Wednesday, January 29, 2014

Chapter 3: suspended shapes

Here I looked at creating 'free' shapes within transparent and translucent materials.  The choice of materials could be huge given present day synthetics and plastics but I stayed initially with conventional organzas and concentrated on varying the 'suspended' motifs.
3.1 the shapes are outlined on white organza in loose free satin stitch (on right) and seed beads (on left)

In 3.2 the shape is filled in with free machining.  The scale of these motifs is shown by the ruler in cm on the right.

In 3.3 a chenille wool is couched to fill the shape.  I rather liked the back with the shadow effect (3.4)

3.4 reverse side of stitching in 3.3
Cording was couched on to organza in lines and the motifs cut out from this fabric (3.5 and negative in 3.6).  The motifs were turned and replaced to create crosshatching in the overlap (3.7)

I rather liked the effect of placing them on another corded organza in 3.8 to make more of the crosshatching.

3.9 sewn in motifs
I then used Vliesofix transfer adhesive back sheers and enable motifs to be cut accurately and to create decorated sheers from bonded threads, serged thread fragments and scraps.  Both the positive and negative shapes were layered giving interesting shadows in samples 3.10, 3,11 and 3.12.

I love the translucency you can get with waxing tissue paper so I monoprinted some white tissue paper and waxed it using melted beeswax pellets that I had used for batik once, long ago. 3.13 shows a waxed print against both a black and white background.

I cut motifs from this and placed them on the negative print sandwiched between 2 pieces of organza. 

Result - a bit messy and indistinct but it led me to continue waxing the monoprints, this time between layers of cotton voile and cotton scrim.

3.15 waxed scrim and tissue paper sandwich

3.16 waxed cotton voile and tissue paper sandwich
These layered sheets start to feel wonderfully sculptural because of the wax and allow you to cut intricate shapes from it.  

3.17 cut waxed sandwich against black background
And the shapes can also form part of a 'lace' with the added bonus of interesting marks and holes appearing in the wax where stitching is done.

3.18 waxed motifs connected with perle threads
In 3.19 motifs were cut from one of the monoprints and placed between two pieces of cotton voile then waxed.  I loved these suspended shapes in the voile ground and could see these as a useful background further stitched into.  I'm afraid the photos don't show the texture evident in the surface, particularly for the scrim.

3.20 detail from 3.19 above

Thursday, January 2, 2014

Chapter 2: Stitching in the air

This chapter looks at creating 'suspended' features or motifs using a variety of techniques and backing materials.  My samples bear design reference to the historical study in chapter 1 (reticella and punto in aria lace designs) and to my overall personal study (trees and vegetation).  Generally the samples are worked in traditional white/cream lace but occasionally I work in greens/browns as the colour reference to vegetation.

Samples began by revisiting the use of removable grounds to create lace effects.

Since I'd looked at Reticella lace in the last chapter, I initially formed a variety of geometric grids using drawn and pulled threadwork.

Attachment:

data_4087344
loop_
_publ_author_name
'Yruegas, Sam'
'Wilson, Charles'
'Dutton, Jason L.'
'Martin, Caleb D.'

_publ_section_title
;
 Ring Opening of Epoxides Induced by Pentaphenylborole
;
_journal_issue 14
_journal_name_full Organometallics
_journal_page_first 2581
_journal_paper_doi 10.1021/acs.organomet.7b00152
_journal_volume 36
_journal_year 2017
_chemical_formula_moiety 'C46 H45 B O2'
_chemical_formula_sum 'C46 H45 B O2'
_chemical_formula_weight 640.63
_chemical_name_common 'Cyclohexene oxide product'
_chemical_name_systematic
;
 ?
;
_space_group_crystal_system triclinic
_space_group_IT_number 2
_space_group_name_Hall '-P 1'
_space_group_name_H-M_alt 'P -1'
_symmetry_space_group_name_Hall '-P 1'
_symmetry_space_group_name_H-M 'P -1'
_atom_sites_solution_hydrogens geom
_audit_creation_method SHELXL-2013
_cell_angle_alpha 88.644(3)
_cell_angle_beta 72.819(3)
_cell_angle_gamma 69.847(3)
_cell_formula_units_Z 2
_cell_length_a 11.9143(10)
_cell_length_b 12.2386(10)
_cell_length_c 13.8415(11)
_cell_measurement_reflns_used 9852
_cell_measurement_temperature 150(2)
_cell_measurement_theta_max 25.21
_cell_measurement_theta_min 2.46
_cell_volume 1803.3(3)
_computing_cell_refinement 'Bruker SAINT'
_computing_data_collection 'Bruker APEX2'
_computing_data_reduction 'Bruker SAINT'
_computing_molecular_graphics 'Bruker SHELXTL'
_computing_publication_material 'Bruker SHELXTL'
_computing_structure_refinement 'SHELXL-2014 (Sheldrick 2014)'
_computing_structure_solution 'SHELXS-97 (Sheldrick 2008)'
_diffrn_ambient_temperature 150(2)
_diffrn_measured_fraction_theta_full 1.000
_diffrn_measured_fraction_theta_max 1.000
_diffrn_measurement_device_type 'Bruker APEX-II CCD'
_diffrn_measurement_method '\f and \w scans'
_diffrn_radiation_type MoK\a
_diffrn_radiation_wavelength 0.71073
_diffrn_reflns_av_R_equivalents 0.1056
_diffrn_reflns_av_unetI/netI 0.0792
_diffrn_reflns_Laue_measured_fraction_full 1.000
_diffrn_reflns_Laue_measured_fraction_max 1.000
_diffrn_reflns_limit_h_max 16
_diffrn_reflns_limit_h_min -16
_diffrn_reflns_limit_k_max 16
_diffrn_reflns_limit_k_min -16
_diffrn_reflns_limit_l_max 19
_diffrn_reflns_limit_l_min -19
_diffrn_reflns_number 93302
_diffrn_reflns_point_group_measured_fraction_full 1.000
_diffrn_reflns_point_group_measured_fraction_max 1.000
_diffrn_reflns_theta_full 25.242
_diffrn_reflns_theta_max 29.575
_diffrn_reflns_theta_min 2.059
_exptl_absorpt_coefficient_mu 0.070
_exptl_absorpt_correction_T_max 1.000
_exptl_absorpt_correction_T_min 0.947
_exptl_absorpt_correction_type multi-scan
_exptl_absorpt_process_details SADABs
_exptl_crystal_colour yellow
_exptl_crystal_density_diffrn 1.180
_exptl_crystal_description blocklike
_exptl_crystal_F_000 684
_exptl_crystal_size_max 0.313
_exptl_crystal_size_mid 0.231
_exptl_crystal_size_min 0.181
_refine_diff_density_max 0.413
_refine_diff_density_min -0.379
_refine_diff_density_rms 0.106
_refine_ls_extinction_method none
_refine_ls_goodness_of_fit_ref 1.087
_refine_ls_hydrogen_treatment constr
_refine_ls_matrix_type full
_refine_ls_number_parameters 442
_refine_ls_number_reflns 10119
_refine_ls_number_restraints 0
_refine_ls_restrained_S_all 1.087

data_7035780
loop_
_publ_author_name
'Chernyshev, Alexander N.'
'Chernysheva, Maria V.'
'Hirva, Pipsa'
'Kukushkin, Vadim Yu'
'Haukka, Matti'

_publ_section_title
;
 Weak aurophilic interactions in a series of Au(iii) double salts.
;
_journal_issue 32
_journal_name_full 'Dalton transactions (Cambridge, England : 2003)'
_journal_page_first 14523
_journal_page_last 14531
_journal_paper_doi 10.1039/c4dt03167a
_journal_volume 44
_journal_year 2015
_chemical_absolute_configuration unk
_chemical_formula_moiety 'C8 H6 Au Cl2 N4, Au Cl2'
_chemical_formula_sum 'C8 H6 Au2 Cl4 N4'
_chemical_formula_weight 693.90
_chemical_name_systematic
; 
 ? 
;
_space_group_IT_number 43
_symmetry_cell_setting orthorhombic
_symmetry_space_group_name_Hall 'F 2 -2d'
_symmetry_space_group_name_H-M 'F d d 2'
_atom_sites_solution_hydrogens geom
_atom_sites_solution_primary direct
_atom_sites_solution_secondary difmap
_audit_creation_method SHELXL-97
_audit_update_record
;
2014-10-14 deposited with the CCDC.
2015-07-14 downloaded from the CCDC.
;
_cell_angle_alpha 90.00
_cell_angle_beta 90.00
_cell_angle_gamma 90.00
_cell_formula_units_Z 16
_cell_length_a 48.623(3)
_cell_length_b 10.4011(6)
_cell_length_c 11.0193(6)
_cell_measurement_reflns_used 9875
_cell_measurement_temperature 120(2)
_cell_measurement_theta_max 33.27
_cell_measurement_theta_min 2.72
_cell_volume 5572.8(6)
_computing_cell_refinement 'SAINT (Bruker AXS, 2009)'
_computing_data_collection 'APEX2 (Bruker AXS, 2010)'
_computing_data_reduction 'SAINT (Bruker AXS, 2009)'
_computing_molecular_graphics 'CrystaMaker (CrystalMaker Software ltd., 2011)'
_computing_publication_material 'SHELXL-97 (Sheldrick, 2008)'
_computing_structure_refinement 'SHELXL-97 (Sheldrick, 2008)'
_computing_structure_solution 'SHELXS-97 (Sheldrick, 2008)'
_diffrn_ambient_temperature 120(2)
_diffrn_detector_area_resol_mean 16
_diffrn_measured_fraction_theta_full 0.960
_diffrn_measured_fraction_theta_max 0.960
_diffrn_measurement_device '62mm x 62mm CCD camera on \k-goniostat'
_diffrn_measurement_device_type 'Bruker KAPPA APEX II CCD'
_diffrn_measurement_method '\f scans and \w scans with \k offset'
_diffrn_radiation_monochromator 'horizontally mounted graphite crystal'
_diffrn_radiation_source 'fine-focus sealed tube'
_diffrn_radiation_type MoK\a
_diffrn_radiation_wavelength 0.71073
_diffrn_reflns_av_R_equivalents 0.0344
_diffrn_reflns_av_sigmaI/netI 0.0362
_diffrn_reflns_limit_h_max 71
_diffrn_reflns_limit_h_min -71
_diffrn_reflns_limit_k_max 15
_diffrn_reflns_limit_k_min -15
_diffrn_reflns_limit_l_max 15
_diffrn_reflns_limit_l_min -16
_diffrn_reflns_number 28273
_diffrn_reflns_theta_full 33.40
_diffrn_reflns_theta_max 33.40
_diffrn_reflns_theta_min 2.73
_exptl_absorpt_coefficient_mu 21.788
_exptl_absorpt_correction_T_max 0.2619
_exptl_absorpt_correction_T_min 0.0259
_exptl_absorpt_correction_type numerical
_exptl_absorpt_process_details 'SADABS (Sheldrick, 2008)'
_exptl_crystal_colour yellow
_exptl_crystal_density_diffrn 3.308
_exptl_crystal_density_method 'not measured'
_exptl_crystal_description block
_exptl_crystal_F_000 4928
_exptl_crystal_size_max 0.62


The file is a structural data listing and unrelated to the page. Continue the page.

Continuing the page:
The gridwork in 2.1 uses a strip of cotton builder's scrim

Through the hessian 'lace' in 2.2, I've woven and stitched overlocked ribbons of sheer and muslin.
2.3 shows how 2.2 might be used coloured appropriately to represent undergrowth (with a bit more work!)

In 2.4 the gaps are larger and I've reworked into these spaces with stitching over a watersoluble backing, and rewoven some of the drawn threads made into cords.

More classical lace scroll motifs were worked on Soluweb (watersoluble vilene) in a hoop (2.5).  The motif on the left has cording couched around the shape.

Vanishing muslin was used to create the motif in 2.6 and 2.7

These motifs came from the punto in aria designs eg. in 2.8 below:

Watersoluble paper formed the backing for the motif in 2.10, modelled on a reticella lace design in 2.9.
I made a looser lacy mesh with watersoluble paper in 2.11 using stitch and some puffpaint as resist before dissolving parts and "mushing up" areas with a paintbrush for texture.
Once painted this could be a useful ground for further stitching into or weaving into.

I have frequently posted in the past about creating lacework motifs in sheers and chiffons, soldering them out then setting them within free machined lace using solvy as the removable base structure, so this time I created lace motifs on fine bridal net.

I attempted to melt out the net using a heat gun but the result was less dramatic than I expected.

2.15 close up
In 2.16 I sandwiched one of my unused lace portrait photocopies between 2 layers of net, having cut out motifs.  Several motif shapes were stitched and a couple cut out using a soldering iron this time.

I did not have a glue gun to hand as suggested, but I went for translucent liquid polymer (Sculpy) to produce a similar mesh.

This polymer once heat set takes paint well, in this case green acrylic (2.18) with further cord weavings in a sample I did previously for teaching a workshop.

The final part of this chapter suggested creating a loose 'weave' of stitch linked paper pieces.
2.19 shows a simple grid of pieces from one of my photocopy portraits with some perle cording couched on for stability.

In 2.20, I made a more haphazard arrangement using pieces of laminated lace trimming and couched yarn.
Photographed against a black background the spaces are more visible between the plastic sections.
2.20 close up